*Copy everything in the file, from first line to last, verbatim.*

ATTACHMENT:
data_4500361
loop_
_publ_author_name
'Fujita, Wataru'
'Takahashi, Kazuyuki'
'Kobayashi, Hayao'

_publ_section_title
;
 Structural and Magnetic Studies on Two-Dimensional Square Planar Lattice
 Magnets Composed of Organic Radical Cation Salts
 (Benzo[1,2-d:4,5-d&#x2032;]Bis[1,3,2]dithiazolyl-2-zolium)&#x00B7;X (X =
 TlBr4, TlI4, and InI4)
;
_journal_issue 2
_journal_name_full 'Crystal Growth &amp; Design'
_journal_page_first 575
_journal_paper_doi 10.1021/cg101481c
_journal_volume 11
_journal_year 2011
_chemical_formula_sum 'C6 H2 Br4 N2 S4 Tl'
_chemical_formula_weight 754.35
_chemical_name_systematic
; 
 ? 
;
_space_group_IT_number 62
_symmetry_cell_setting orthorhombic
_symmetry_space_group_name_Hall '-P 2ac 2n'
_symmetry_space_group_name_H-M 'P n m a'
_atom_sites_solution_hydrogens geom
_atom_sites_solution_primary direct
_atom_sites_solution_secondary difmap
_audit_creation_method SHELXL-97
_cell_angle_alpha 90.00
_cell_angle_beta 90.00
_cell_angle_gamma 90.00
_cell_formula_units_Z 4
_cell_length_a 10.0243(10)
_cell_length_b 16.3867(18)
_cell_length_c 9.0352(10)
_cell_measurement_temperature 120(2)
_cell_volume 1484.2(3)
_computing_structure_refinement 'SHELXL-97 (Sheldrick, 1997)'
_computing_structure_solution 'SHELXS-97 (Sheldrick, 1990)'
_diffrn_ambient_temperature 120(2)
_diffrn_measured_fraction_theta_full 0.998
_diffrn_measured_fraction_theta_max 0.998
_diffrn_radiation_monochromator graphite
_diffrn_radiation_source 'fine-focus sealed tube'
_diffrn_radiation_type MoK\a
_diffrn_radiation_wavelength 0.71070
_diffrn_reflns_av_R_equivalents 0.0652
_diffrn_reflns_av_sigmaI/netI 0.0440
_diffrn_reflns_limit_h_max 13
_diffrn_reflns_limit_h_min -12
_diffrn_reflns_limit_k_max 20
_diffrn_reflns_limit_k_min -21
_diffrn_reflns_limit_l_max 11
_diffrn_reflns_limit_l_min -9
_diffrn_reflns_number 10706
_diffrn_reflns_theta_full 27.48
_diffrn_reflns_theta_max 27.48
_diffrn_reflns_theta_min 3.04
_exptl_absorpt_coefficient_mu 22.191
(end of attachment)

data_4500361
loop_
_publ_author_name
'Fujita, Wataru'
'Takahashi, Kazuyuki'
'Kobayashi, Hayao'

_publ_section_title
;
 Structural and Magnetic Studies on Two-Dimensional Square Planar Lattice
 Magnets Composed of Organic Radical Cation Salts
 (Benzo[1,2-d:4,5-d&#x2032;]Bis[1,3,2]dithiazolyl-2-zolium)&#x00B7;X (X =
 TlBr4, TlI4, and InI4)
;
_journal_issue 2
_journal_name_full 'Crystal Growth &amp; Design'
_journal_page_first 575
_journal_paper_doi 10.1021/cg101481c
_journal_volume 11
_journal_year 2011
_chemical_formula_sum 'C6 H2 Br4 N2 S4 Tl'
_chemical_formula_weight 754.35
_chemical_name_systematic
; 
 ? 
;
_space_group_IT_number 62
_symmetry_cell_setting orthorhombic
_symmetry_space_group_name_Hall '-P 2ac 2n'
_symmetry_space_group_name_H-M 'P n m a'
_atom_sites_solution_hydrogens geom
_atom_sites_solution_primary direct
_atom_sites_solution_secondary difmap
_audit_creation_method SHELXL-97
_cell_angle_alpha 90.00
_cell_angle_beta 90.00
_cell_angle_gamma 90.00
_cell_formula_units_Z 4
_cell_length_a 10.0243(10)
_cell_length_b 16.3867(18)
_cell_length_c 9.0352(10)
_cell_measurement_temperature 120(2)
_cell_volume 1484.2(3)
_computing_structure_refinement 'SHELXL-97 (Sheldrick, 1997)'
_computing_structure_solution 'SHELXS-97 (Sheldrick, 1990)'
_diffrn_ambient_temperature 120(2)
_diffrn_measured_fraction_theta_full 0.998
_diffrn_measured_fraction_theta_max 0.998
_diffrn_radiation_monochromator graphite
_diffrn_radiation_source 'fine-focus sealed tube'
_diffrn_radiation_type MoK\a
_diffrn_radiation_wavelength 0.71070
_diffrn_reflns_av_R_equivalents 0.0652
_diffrn_reflns_av_sigmaI/netI 0.0440
_diffrn_reflns_limit_h_max 13
_diffrn_reflns_limit_h_min -12
_diffrn_reflns_limit_k_max 20
_diffrn_reflns_limit_k_min -21
_diffrn_reflns_limit_l_max 11
_diffrn_reflns_limit_l_min -9
_diffrn_reflns_number 10706
_diffrn_reflns_theta_full 27.48
_diffrn_reflns_theta_max 27.48
_diffrn_reflns_theta_min 3.04
_exptl_absorpt_coefficient_mu 22.191